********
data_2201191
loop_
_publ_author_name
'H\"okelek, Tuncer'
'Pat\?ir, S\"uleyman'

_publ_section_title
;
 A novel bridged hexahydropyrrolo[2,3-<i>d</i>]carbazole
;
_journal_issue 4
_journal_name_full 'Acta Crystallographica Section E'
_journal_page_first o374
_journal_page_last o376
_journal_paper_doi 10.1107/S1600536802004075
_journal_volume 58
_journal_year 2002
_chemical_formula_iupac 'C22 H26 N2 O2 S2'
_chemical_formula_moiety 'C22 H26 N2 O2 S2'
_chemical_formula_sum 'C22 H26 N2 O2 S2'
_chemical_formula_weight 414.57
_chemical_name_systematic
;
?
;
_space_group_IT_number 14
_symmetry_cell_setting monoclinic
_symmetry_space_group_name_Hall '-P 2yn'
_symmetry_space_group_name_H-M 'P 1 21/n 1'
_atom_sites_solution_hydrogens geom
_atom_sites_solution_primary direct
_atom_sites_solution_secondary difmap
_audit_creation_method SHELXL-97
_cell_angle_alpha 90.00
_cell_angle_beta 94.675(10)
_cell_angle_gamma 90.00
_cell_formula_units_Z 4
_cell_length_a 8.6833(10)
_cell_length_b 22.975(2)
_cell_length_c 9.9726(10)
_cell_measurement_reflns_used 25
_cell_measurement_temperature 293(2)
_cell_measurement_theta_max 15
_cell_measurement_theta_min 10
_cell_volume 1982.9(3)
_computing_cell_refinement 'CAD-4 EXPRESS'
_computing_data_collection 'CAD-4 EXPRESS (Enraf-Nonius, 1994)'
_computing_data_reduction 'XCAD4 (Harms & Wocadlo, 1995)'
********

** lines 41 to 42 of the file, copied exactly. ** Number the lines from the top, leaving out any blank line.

_cell_measurement_temperature 293(2)
_cell_measurement_theta_max 15